The Capital Markets Modernization Taskforce was appointed by the Government of Ontario in February 2020.  In January 2021, the taskforce released its final report to the Ontario Minister of financeFootnote 1 in which it recommends allowing the Ontario Securities Commission (OSC) to designate a dispute resolution services organization that would have the power to issue binding decisions. The 2021 Ontario Budget announced that the OSC is conducting analysis to inform its regulatory consultation process on the Taskforce's recommendations that fall within its purview.

Question

  1. Do you have views on whether the decisions of an ECB should be binding or non-binding on banks? Please refer to the guiding principles to support your position.

ECB governance structure

An approved ECB is free to establish its own governance structure, including the composition of its board of directors. The framework requires ECBs to demonstrate to the FCAC that they have a process for assessing suitability and integrity of directors, and they must also monitor and assess the board's commitment to and fulfillment of regulatory requirements, including the complaints process.

OBSI's board comprises a majority of non-industry representatives who have not been part of industry or government for at least two years. The remainder are appointed from a list of candidates provided by the industry. ADRBO's board of directors comprises five individuals who come from the field of alternative dispute resolution or other related fields such as business and law.

The governance structure of an ECB can help contribute to a fair and effective complaint handling process, including by having balanced representation of stakeholder groups on the board, such as consumers and industry. At the same time, the efficiency and responsiveness of an organization is supported by having knowledgeable experts on the board.

Question

  1. Should the government establish requirements for representation on the board of directors of an ECB? To what extent should an ECB be required to make public its governance process?

Next steps

The government invites all stakeholders to participate in this consultation process by responding to the consultation questions outlined in this document by October 14, 2021.

In responding to the consultation questions, stakeholders are encouraged to identify how insights and policy proposals serve to achieve the guiding principles outlined in the introduction.

Stakeholder feedback will help inform future policy directions for the ECB system in Canada.

Appendix A: Overview of the Ombudsman for Banking Services and Investments (OBSI) and the ADR Chambers Banking Ombuds Office (ADRBO)

Ombudsman for Banking Services and Investments

In 1996, the Canadian Banking Ombudsman (CBO) was created to provide services to small business with complaints against nine banks. Its mandate grew in 1997 to include unresolved complaints from retail banking customers. In 2002, CBO was renamed the Ombudsman for Banking Services and Investments (OBSI), and its membership was expanded to include all members of the Investment Industry Regulatory Organization of Canada and the Mutual Fund Dealers Association of Canada.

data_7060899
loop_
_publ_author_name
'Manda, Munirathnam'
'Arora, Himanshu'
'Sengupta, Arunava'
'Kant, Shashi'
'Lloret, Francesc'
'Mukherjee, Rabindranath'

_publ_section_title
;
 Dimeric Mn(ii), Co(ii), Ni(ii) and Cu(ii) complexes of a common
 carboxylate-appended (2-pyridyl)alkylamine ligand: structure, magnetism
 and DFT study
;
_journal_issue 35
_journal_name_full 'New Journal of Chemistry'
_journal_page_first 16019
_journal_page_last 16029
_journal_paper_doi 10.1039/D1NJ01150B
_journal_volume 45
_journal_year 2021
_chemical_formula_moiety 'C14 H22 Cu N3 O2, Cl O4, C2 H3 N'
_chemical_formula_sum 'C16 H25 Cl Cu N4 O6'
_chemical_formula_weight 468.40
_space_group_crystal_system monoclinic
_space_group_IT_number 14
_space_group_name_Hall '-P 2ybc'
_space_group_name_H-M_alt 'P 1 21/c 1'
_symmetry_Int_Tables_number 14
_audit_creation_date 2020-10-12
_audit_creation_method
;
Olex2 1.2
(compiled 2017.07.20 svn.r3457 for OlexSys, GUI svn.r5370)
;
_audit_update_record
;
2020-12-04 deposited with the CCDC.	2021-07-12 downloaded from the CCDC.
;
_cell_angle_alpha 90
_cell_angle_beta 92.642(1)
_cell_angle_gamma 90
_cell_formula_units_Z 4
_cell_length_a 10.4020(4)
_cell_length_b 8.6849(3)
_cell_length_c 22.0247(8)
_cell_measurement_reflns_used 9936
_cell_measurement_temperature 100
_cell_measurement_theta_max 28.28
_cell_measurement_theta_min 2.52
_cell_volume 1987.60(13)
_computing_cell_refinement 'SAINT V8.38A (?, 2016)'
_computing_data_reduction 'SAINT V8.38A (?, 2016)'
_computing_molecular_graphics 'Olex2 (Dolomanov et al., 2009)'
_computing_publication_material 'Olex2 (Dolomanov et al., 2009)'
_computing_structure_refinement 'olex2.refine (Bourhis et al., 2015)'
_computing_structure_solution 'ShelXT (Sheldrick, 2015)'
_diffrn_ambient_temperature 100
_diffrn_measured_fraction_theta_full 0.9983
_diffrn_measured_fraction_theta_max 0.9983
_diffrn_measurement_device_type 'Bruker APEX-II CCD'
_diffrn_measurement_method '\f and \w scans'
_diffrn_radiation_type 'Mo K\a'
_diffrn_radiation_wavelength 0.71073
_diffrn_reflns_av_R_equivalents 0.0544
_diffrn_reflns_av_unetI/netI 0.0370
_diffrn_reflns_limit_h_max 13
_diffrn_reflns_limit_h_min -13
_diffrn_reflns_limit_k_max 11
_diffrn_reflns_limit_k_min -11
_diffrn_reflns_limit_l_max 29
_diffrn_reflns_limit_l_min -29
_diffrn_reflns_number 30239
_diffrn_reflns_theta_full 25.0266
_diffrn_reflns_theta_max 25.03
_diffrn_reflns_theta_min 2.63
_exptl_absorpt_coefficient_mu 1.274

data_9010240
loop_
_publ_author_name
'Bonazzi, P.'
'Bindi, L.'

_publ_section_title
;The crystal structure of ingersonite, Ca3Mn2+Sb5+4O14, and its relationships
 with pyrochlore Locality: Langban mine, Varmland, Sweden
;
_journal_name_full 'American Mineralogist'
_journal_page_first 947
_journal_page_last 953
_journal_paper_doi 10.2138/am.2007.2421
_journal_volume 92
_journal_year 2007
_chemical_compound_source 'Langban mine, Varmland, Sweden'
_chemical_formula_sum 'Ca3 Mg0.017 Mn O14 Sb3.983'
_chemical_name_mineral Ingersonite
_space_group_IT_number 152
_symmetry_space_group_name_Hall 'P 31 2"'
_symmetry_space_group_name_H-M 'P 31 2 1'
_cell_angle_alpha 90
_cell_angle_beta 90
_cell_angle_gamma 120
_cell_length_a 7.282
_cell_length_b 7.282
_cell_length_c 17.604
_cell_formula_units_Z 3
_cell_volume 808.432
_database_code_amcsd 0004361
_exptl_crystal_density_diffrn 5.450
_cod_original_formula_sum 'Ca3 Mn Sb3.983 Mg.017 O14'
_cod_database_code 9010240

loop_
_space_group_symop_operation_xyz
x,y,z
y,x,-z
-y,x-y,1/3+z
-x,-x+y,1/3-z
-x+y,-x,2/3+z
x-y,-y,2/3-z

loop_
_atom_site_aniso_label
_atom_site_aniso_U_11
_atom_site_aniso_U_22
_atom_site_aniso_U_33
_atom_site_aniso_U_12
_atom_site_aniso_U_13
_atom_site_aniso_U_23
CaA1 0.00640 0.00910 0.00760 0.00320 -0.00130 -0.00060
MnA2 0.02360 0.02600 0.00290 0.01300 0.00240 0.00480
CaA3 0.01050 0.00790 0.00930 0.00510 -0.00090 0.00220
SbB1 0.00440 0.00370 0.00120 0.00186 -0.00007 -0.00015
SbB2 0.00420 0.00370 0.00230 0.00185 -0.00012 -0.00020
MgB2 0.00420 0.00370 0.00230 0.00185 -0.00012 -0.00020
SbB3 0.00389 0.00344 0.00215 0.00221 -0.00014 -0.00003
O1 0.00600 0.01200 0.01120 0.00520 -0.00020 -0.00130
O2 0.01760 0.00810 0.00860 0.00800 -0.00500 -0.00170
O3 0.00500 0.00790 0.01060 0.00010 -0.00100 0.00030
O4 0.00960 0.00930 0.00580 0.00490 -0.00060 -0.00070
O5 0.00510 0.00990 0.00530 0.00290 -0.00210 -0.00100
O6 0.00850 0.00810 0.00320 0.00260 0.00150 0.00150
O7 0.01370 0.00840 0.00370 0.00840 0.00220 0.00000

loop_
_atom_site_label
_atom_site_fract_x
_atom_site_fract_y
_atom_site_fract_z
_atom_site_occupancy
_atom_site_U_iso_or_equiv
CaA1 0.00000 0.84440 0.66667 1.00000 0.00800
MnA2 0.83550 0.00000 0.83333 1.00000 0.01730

OBSI is overseen by an independent board of directors, a majority of whom must not have been part of industry or government for at least two years. OBSI's Consumer and Investor Advisory Council was created to provide the input of consumers and investors into OBSI's governance and operations.

OBSI is a not-for-profit organization funded through assessments on financial institutions. OBSI calculates assessments based on the size of the bank and the total number and complexity of complaint investigations opened for member banks during the previous year.

Membership (banks)

OBSI member banks are accessible using its online search tool

ADR Chambers Banking Ombuds Office

ADRBO is a branch of ADR Chambers, a provider of general conflict resolution services operating in Canada and internationally. While ADR Chambers has been in operation for more than 25 years, ADRBO began operations in 2008 as the ombudsman for banking clients of the Royal Bank of Canada.

ADRBO is overseen by a board of directors who come from the field of alternative dispute resolution, or with expertise in other fields such as business or law.

ADRBO is a private company that operates on a for-profit basis. ADRBO assesses members' annual administrative charges based on the number of files investigated, then charges members an hourly investigation rate.

Membership

ADRBO member banks are accessible.

Appendix B: consultation questions – summary

  1. Are these principles appropriate to guide future policy directions on the structure and key elements of the ECB system in Canada?
  2. What ECB system structure would best address the deficiencies identified in the FCAC report and most effectively uphold the guiding principles outlined in the previous section?
  3. To what extent does the profit structure of an ECB have a real or perceived impact on the impartiality and independence of an ECB?
  4. To what extent could an ECB's assessment formula impact the real or perceived impartiality and independence of the ECB?
  5. What are the benefits to consumers from a banking ECB that provides non-bank dispute resolution services? Are there drawbacks?
  6. Should an ECB be required to provide complainant assistance, and what type of complainant assistance should be provided?
  7. Do you have views on whether the decisions of an ECB should be binding or non-binding on banks? Please refer to the guiding principles to support your position.
  8. Should the government establish requirements for representation on the board of directors of an ECB? To what extent should an ECB be required to make public its governance process?